The dead figure is Morgan. The crowd voices begin again, as Spallner rises up and turns, sensing someone or something behind him. Morgan is there, a member of the crowd, moving forward to look at his own death scene. The crowd disperses, leaving Spallner alone to look at the body of his friend.

Trivial Differences

  • in the story, Spallner doesn't seem to have any particular occupation, although he does have an office
  • in the adaptation, he makes neon lamps (Bradbury credits this to the director: "What a nice suggestion! It gave us something to look at. I'm always open to that sort of thing. If an idea is good, I'll use it.")
  • in the story, Spallner witnesses his second accident while travelling in the back of a cab
  • in the story, Spallner's documentary evidence comes from newspaper clippings
  • in the adaptation, he uses photographs taken by a crod member, news tapes obtained by Morgan, and photos obtained from a morgue
  • in the story, Spallner sets out on his final car journey alone in Morgan's car,, and collides with a truck before being absorbed into the crowd
  • in the adaptation, it is still Morgan's car that get wrecked in the end, but at least he was driving for part of the journey

 

Publicity still: Nick Mancuso.

Review

This episode is exquisitely shot, and great care has been taken to make Spallner's documentary evidence as convincing to the viewer as it is to him. Nick Mancuso plays Spallner with conviction, and successfully navigates his character through moments when his character is likely to be seen as a crackpot.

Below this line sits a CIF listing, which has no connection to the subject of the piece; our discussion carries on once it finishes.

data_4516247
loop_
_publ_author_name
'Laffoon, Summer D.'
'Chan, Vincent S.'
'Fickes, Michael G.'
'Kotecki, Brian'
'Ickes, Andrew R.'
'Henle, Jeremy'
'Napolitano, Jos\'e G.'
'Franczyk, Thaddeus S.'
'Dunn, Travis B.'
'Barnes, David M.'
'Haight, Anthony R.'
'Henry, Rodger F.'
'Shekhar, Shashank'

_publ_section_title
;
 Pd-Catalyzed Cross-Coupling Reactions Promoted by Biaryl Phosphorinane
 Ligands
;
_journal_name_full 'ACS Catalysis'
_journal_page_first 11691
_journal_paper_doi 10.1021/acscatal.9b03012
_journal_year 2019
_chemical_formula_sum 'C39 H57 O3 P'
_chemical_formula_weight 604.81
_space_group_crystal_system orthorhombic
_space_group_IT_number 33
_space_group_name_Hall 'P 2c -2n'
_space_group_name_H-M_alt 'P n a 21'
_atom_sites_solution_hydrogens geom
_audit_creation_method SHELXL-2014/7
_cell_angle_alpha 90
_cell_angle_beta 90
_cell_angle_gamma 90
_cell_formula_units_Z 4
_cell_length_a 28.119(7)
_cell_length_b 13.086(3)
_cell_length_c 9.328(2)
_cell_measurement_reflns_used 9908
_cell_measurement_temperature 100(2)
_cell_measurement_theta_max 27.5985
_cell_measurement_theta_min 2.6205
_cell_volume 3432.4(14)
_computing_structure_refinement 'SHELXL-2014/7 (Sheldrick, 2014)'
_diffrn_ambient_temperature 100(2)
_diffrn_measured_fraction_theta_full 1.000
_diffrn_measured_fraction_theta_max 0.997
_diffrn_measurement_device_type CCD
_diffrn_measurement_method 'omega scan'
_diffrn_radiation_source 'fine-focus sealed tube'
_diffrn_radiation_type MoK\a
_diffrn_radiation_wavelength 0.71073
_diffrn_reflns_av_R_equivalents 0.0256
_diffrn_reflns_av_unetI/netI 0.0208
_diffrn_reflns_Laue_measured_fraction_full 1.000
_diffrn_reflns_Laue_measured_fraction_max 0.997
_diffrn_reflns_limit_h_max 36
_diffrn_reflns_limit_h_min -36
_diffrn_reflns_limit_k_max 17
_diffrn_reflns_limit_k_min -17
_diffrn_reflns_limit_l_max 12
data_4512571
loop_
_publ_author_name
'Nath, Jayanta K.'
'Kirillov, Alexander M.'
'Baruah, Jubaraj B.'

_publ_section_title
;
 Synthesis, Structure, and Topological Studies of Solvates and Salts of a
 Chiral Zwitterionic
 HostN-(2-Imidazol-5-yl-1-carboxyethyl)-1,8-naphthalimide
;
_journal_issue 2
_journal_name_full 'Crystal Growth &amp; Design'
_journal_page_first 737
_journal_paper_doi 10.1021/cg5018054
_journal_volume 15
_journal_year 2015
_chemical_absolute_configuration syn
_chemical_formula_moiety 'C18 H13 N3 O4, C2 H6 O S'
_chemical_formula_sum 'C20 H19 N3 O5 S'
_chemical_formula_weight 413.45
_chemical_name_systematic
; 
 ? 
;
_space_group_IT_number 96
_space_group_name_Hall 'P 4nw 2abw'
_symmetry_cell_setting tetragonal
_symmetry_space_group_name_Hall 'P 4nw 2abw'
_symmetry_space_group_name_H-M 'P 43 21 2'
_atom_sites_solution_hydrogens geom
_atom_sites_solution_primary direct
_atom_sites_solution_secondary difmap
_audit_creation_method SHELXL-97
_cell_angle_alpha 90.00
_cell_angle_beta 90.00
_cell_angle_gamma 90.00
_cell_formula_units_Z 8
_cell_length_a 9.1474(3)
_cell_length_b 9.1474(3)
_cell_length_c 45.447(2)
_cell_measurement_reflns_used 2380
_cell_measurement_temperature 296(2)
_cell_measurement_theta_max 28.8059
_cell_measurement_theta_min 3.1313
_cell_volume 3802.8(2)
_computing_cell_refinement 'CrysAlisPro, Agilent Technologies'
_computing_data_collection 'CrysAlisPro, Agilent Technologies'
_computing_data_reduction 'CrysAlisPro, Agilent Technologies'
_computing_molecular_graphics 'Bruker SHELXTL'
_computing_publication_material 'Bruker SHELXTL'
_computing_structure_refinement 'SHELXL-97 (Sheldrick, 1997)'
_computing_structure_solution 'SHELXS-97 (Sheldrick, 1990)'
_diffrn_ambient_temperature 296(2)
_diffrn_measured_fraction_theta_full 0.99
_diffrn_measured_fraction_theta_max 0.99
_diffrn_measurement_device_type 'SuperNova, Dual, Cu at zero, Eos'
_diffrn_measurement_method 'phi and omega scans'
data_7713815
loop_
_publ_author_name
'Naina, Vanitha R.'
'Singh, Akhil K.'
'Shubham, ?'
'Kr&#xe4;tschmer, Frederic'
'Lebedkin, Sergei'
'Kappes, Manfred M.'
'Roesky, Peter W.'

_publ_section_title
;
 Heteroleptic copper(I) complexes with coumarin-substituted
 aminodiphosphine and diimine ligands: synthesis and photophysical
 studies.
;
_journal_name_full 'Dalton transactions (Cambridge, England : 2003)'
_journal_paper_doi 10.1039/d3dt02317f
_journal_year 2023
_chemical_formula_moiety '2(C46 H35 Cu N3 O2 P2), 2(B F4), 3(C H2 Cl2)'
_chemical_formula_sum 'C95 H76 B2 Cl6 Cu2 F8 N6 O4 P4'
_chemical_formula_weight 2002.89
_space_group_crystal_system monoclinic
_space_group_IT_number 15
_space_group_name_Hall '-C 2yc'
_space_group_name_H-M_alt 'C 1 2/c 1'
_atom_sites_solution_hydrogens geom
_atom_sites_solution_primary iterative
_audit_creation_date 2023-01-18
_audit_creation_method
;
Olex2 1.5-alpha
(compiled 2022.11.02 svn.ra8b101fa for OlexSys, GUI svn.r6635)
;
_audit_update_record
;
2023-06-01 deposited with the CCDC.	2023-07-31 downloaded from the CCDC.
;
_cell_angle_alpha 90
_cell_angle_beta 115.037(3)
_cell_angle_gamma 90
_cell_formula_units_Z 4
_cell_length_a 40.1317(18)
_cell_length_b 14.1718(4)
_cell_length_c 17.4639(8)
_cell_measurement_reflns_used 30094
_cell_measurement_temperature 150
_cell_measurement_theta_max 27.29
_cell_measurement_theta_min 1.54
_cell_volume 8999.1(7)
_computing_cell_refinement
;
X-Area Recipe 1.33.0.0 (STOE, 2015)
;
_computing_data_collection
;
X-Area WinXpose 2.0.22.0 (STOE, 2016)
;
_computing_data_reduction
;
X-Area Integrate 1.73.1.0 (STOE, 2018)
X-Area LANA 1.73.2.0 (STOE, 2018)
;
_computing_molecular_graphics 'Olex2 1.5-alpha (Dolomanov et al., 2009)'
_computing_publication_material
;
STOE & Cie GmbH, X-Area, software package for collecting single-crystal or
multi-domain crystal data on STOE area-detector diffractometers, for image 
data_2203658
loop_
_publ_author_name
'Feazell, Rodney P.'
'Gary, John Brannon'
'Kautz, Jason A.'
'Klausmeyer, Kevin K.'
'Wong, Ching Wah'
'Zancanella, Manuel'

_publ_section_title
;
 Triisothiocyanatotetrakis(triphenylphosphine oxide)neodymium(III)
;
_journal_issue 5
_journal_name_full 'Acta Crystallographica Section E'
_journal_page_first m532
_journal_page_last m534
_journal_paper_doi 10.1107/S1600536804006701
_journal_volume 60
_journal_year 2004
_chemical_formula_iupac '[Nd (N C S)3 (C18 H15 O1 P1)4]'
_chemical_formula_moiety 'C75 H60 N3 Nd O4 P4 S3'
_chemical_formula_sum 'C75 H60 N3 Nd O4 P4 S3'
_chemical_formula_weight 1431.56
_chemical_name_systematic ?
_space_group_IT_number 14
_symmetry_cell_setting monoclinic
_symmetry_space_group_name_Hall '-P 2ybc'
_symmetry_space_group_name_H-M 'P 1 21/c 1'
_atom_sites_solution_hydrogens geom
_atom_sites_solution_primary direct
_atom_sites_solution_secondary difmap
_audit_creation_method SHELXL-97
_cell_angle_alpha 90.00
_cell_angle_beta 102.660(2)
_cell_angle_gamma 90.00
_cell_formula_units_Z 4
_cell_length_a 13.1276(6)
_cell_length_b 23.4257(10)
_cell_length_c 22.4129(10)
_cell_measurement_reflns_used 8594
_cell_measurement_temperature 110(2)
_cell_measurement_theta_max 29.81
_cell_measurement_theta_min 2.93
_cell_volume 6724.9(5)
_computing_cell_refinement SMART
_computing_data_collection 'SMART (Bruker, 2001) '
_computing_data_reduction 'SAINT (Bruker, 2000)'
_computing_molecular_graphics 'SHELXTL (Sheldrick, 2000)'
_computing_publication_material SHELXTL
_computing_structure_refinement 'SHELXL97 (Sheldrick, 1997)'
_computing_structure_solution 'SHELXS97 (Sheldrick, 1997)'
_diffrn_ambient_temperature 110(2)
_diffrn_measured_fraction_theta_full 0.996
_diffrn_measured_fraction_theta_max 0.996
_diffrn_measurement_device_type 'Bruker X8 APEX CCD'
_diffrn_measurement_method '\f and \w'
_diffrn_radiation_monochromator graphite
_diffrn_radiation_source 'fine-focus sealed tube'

Bradbury has again made some substantial changes to his story in this dramatisation. Unusually, however, the changes do not fill out the back story, but instead take the story further than it originally went. The ending is also substantially different.

Although the original short story features two characters, Spallner and Morgan, it is Spallner who is clearly the hero. It is he who has a near-death experience, works out the pattern of the crowd, and who fatally meets up with the crowd once again at the end. Morgan is important to the reader only in as much as he is the character who Spallner explains events to.

In the adaptation, however, Spallner and Morgan are almost inseparable, as if they are two parts of a single character. In a sense, Spallner sets out to meet up with the crowd in order to convince Morgan; and Morgan accompanies Spallner as if to protect him.

On the reasons for this change, Bradbury says "It's just one of those things that, for whatever reasons, happens when you're writing. I didn't think about it. I just did it."

In the original story, there always remains the possible interpretation that it is all in Spallner's mind. No one is thoroughly convinced of his belief; no one (other than the crod) is there to witness his final moments. Elevating the role of Morgan effectively renders Spallner's view as objective reality.

George Edgar Slusser once characterised Bradbury's early fiction as portraying tales of "the elect", characters who are admitted to some higher state, usually in some kind of bizarre blend of reward and punishment. With this late-in-life adaptation of one of his earliest stories, Bradbury has almost consciously steered away from this by making Spallner not become a member of the crowd. Instead, that strange "honour" is bestowed on the secondary character of Morgan.

In strictly dramatic terms, it works to have Morgan die, as much a victim of Spallner's carelessness and obsessiveness as of the crowd. But how odd that the key resonance of the original story should be removed.

This is the second such instance in Ray Bradbury Theater, "The Playground" being the first - where Underhill in the adaptation is no longer the focus of the magical transformation.

 

Information sources:
Goldberg, L. (1986) "This is...the Ray Bradbury Theater", Starlog 104, March 1986.
Slusser, G.E. (1977) The Bradbury Chronicles. Van Nuys: Borgo Press.